First, we’re born, thrust into a world full of light, sound and commotion. It’s confusing but we don’t have much to worry about because our needs are readily met. Food, love, sleep? Check. It’s our first nod to dependency, but we don’t know any different.
Pretty soon, we’re toddling around and getting into anything and everything, regularly pushing our limits and Mom is there to make sure we’re safe and happy, to the extent that’s even possible. We start to understand Mom is a pretty happening gal.
Then comes youth. We’re still blissfully unaware of life’s struggles and more than happy to continue taking advantage of this person who provides our care. Especially those meals and clean laundry. Keep ‘em coming, Mom.
The teen years hit. Man, can Mom be unfair. She doesn’t seem to understand why we deserve everything we want. And why do we have to do all these chores? We’re not slaves. We start fighting with Mom, slamming our bedroom doors as we scream at the top of our lungs how much we hate her. We don’t, but it’s all we’ve got in our powerless arsenals.
Close on its heels come the young adult years and with it, our rebellious streak amps up even more. We begin to question authority and wonder how our mothers made it through life being so heavy handed and yes, stupid. They don’t know anything, and they are so incredibly old-fashioned. Get with it! It’s modern day, people! We plan our escape, only our departure seems so far away.
We attend college (if we’re lucky) and get our ticket out of the house that’s become so oppressive with its rules and not-best practices. Seriously, we are capable young humans and perfectly responsible. Why the restrictions, repercussions and double standards? Our Moms are ridiculous. Being on our own is bliss, except we’re not really on our own. We aren’t even paying the bills yet. And some of us are showing our maturity by getting wasted, skipping class and having one-night stands. We are brilliant!
We make it through college and hit our twenties. Reality sets in. There are a lot of friggin’ bills to pay, and it’s nearly impossible to make ends meet, even with the full-time job we now have plus those irritating roommates who help share the burden of independent living. Mom comes to our rescue after we overdraw our checking account. Several times. Plus, we really miss Mom’s cooking. Maybe our idea to move so far from home was a dumb idea.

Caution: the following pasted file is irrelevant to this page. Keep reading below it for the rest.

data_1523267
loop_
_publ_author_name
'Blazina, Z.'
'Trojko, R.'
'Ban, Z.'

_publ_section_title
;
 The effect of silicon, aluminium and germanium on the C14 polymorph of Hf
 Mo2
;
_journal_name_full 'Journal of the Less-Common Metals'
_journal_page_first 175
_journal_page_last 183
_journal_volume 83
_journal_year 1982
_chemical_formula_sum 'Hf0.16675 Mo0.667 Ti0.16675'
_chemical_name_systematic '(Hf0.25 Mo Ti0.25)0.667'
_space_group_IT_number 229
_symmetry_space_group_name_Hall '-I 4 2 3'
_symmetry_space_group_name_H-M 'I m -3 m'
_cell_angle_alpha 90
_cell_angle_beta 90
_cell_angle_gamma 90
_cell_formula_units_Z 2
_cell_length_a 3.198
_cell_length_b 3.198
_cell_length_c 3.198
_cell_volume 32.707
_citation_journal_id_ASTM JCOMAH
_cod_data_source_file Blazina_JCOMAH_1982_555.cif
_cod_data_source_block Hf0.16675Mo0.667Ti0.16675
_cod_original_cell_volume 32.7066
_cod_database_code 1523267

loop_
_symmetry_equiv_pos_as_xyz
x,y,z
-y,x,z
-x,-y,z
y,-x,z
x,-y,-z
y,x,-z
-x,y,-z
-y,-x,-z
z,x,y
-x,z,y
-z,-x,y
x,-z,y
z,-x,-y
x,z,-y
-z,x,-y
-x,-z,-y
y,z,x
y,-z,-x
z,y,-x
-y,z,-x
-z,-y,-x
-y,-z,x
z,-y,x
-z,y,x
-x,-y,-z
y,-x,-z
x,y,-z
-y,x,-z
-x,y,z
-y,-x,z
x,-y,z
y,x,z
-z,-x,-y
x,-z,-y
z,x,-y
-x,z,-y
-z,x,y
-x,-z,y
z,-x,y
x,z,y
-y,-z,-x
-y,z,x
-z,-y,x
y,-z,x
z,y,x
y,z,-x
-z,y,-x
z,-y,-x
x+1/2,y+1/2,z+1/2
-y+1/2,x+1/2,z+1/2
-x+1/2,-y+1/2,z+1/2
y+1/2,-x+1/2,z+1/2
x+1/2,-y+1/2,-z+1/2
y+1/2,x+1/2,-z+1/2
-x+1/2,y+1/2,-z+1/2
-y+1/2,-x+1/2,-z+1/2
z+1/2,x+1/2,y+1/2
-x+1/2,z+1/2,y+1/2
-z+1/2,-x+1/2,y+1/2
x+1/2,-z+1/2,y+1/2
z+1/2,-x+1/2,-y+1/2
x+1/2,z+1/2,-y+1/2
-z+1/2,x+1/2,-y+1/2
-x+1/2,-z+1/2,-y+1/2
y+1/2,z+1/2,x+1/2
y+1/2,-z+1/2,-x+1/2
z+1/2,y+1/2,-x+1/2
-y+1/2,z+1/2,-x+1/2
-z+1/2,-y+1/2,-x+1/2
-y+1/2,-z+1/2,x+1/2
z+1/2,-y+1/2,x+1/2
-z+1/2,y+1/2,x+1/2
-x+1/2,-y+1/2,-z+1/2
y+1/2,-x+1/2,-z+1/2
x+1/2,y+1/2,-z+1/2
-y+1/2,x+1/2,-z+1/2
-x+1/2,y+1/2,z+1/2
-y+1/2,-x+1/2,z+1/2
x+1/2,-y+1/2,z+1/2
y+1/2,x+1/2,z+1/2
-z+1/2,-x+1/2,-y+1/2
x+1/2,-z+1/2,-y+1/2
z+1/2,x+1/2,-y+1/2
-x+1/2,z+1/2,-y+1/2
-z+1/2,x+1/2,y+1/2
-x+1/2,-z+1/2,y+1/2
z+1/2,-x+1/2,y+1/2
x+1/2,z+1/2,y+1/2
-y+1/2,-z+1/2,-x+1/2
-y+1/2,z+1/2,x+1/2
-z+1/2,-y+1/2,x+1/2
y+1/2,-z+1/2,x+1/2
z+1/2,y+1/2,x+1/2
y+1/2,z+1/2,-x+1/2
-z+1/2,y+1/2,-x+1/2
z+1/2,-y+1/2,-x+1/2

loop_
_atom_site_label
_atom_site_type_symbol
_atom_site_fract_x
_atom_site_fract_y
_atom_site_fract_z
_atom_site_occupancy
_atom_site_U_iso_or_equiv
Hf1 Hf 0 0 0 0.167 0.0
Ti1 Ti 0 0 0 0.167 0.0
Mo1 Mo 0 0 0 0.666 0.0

We cycle through a number of failed relationships and our Moms never say a negative word. In their eyes, we’re perfect. There are no “I told you so’s” or “You got what you deserve’s,” just empathy and encouragement. You know, Mom is pretty awesome after all.
We find a mate and settle down, whatever that means. In Mom’s day, that meant getting married, but she’s not laying down any judgment about your choices if you don’t decide to make it legal. Once again, she’s supportive and there to provide advice if asked. Life gets a little more complicated at this juncture after merging two lives into one household. We’re still trying to make ends meet, better our situation by perhaps buying a home or working car, and have some fun — because isn’t that what we’re working for? Plus, we’re slaves again. There are always so many chores to do, and no one to do them but ourselves.
We have a kid, then another, maybe even more. Just like that, we’re moms. We are soon under water, stressed and practicing a juggling act that borders on precarious most days. How on earth did our mothers do this? We call to ask. We call to complain. We call to just hear another adult voice for a few minutes. Once again, there are no “I told you so’s” or “You got what you deserve’s,” even though we actually do deserve exactly what we’ve gotten.
We apologize. We say thank you. We finally understand what it means to be a mom. How selfless, giving, and critical our role in these innocent lives we are raising.
Now we crave and treasure the moments we have with our moms because the clock is ticking and time left is uncertain. We finally realize she’s one of the most important people in our universe and has become a true companion. Plus, she’s still our number one fan.
Bless the mothers of the universe for all you’ve endured and given — and a happy Mother’s Day to one and all.
This column appeared in The Journal on Sunday, May 8 (Mother's Day).